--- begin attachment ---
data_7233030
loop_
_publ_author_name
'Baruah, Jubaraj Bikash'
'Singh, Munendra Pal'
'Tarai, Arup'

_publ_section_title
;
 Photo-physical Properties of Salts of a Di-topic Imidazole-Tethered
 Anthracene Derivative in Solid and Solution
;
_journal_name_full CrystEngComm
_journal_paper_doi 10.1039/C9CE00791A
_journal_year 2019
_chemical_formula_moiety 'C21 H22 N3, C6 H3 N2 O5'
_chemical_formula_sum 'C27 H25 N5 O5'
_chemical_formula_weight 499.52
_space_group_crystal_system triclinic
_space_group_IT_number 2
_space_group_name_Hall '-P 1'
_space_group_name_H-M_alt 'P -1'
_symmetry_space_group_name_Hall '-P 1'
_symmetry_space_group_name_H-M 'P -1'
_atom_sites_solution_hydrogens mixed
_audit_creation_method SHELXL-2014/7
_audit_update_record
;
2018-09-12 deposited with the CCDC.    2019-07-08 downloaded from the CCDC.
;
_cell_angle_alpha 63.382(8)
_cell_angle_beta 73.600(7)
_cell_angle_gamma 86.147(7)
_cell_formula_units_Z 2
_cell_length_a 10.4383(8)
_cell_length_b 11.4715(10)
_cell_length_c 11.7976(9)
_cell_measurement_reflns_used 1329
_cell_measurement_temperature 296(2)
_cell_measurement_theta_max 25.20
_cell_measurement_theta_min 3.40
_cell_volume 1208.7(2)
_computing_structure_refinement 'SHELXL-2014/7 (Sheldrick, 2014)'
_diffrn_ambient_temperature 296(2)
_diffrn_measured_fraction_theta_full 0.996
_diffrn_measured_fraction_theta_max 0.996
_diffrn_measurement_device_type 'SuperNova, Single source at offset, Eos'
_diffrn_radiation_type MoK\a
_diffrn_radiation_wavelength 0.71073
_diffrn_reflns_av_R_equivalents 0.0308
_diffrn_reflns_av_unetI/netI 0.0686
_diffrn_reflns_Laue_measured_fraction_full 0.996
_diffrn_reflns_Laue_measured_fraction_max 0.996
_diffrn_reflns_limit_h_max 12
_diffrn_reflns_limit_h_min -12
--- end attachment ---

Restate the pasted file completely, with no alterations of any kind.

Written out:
data_7233030
loop_
_publ_author_name
'Baruah, Jubaraj Bikash'
'Singh, Munendra Pal'
'Tarai, Arup'

_publ_section_title
;
 Photo-physical Properties of Salts of a Di-topic Imidazole-Tethered
 Anthracene Derivative in Solid and Solution
;
_journal_name_full CrystEngComm
_journal_paper_doi 10.1039/C9CE00791A
_journal_year 2019
_chemical_formula_moiety 'C21 H22 N3, C6 H3 N2 O5'
_chemical_formula_sum 'C27 H25 N5 O5'
_chemical_formula_weight 499.52
_space_group_crystal_system triclinic
_space_group_IT_number 2
_space_group_name_Hall '-P 1'
_space_group_name_H-M_alt 'P -1'
_symmetry_space_group_name_Hall '-P 1'
_symmetry_space_group_name_H-M 'P -1'
_atom_sites_solution_hydrogens mixed
_audit_creation_method SHELXL-2014/7
_audit_update_record
;
2018-09-12 deposited with the CCDC.    2019-07-08 downloaded from the CCDC.
;
_cell_angle_alpha 63.382(8)
_cell_angle_beta 73.600(7)
_cell_angle_gamma 86.147(7)
_cell_formula_units_Z 2
_cell_length_a 10.4383(8)
_cell_length_b 11.4715(10)
_cell_length_c 11.7976(9)
_cell_measurement_reflns_used 1329
_cell_measurement_temperature 296(2)
_cell_measurement_theta_max 25.20
_cell_measurement_theta_min 3.40
_cell_volume 1208.7(2)
_computing_structure_refinement 'SHELXL-2014/7 (Sheldrick, 2014)'
_diffrn_ambient_temperature 296(2)
_diffrn_measured_fraction_theta_full 0.996
_diffrn_measured_fraction_theta_max 0.996
_diffrn_measurement_device_type 'SuperNova, Single source at offset, Eos'
_diffrn_radiation_type MoK\a
_diffrn_radiation_wavelength 0.71073
_diffrn_reflns_av_R_equivalents 0.0308
_diffrn_reflns_av_unetI/netI 0.0686
_diffrn_reflns_Laue_measured_fraction_full 0.996
_diffrn_reflns_Laue_measured_fraction_max 0.996
_diffrn_reflns_limit_h_max 12
_diffrn_reflns_limit_h_min -12